In History, our curriculum is challenging and engaging, and it is a popular option for our students at both GCSE and A-Level.
We ensure that, whilst learning about events in History, our students are developing and improving their historical skills. As such, they become proficient at evaluating the causes and consequences of these events. We also teach our students to effectively analyse sources and the interpretations of historians.
At the beginning of the year, students are introduced to sources and interpretations by studying the Vikings and Alfred the Great. They are encouraged to use sources to develop their own interpretations of the past.
We spend the rest of terms one and two learning about the events of 1066 and the Norman Conquest. Students are assessed by testing their knowledge, and by writing extended answers to GCSE-style questions – the first of which is, ‘Why did William of Normandy win the Battle of Hastings?’
By the end of term two, students will have decided how far England had changed under the Normans. One popular lesson involves the detailed study of the Bourne and local villages entry in the Domesday Book.
The remainder of Year 7 is dedicated to the study of Medieval England and the Tudors. Students are encouraged to think and work independently, and to make informed judgements about the social and political impact of the middle ages and early modern period. Students are also encouraged to think about how kingship changed during the medieval period by comparing the monarchs they study.
After learning about the Stuarts, Year 8 students study the English Civil War – sources are used extensively to develop their impressions of the war.
Next, we find students engage particularly strongly with our series of lessons on the impact of the British Empire, with case studies that analyse the pros and cons of the Empire on its colonies. This is followed by related units on slavery and the Industrial Revolution.
As always, we develop historical skills within the context of these events, and assess their progress using GCSE style questions.
The final third of Year 8 is dedicated to World War One, specifically the causes of the war, trench warfare and conscientious objectors.
Year 9 starts with World War Two. We consider how the end of World War One contributed to World War Two, as well as evaluating the other factors.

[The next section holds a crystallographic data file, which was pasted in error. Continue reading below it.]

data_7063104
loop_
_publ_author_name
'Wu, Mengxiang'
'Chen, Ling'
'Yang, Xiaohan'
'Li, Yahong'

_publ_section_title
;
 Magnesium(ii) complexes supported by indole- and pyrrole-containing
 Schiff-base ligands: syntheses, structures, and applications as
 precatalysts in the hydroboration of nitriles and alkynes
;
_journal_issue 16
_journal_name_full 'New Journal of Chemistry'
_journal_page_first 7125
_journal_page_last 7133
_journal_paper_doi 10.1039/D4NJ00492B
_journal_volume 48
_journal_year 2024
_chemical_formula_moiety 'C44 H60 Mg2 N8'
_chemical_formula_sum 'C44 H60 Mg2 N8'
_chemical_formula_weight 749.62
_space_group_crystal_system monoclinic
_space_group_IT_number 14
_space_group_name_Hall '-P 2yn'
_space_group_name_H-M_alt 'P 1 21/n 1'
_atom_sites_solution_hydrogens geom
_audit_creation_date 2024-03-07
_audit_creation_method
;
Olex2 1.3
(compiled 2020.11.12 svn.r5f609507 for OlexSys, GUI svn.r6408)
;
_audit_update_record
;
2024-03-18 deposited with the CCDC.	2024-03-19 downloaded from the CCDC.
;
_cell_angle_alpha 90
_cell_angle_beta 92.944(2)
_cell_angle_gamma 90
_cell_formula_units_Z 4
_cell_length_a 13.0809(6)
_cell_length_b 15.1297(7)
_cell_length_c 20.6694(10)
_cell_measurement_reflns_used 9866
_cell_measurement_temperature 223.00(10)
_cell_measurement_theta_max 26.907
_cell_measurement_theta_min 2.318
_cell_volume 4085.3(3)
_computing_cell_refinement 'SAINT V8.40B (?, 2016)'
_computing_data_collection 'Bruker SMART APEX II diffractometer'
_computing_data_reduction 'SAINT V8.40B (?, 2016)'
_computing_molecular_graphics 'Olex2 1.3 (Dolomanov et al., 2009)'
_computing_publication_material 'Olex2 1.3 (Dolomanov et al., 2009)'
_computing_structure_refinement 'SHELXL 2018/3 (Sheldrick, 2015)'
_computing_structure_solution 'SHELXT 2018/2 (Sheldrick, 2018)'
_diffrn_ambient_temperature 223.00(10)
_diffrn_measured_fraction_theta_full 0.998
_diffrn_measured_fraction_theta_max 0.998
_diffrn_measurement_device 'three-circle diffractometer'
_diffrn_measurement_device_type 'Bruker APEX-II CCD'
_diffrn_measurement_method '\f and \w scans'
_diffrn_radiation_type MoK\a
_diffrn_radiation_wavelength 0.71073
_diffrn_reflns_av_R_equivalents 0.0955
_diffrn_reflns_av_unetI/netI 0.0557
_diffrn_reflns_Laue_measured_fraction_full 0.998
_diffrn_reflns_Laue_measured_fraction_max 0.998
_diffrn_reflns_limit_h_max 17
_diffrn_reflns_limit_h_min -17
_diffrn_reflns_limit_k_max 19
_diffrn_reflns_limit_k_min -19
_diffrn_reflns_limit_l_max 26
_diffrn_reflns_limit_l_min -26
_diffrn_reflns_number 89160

Students are also given the opportunity to research key battles and to evaluate the relative significance of these battles on the outcome of the war.
We also spend a series of lessons understanding the reasons for the Holocaust. Students find their studies on the Holocaust incredibly thought-provoking and are left with a lasting-impression on their thinking about stereotyping, prejudice and the need to never be indifferent to the persecution of others.
In the second half of Year 9, we bring our studies up to date by studying modern America – from the 1920s to the 1970s. At this point, we are embarking on the GCSE syllabus in order to give students a comprehensive understanding of the topic and the rigours of History at GCSE. It is of course an interesting, stand-alone topic that our Year 9s enjoy studying, including those who go on to choose other subjects at GCSE.
Years 10 and 11
We study AQA GCSE History, code 8145QF. The four topics are USA, 1920 – 1973, The First World War, Edward I & Medieval England and Power and the People, 800 years of the changing relationship between the State and the people of Britain.
Students are fully supported with challenging, varied lessons, regular assessments with feedback that maximises progress and a wealth of bespoke revision resources.
Years 12 and 13
At A-Level, our students take the OCR specification. We study, Medieval England from William the Conqueror to King John; Britain from 1930 to 1997, including an in-depth study of Winston Churchill; and the Cold War in East Asia. Students also complete coursework, a 4,000-word essay.
Lessons are interactive, full of lively debate and discussion, and we regularly set essays that develop the skills needed to excel in the A-Level examinations.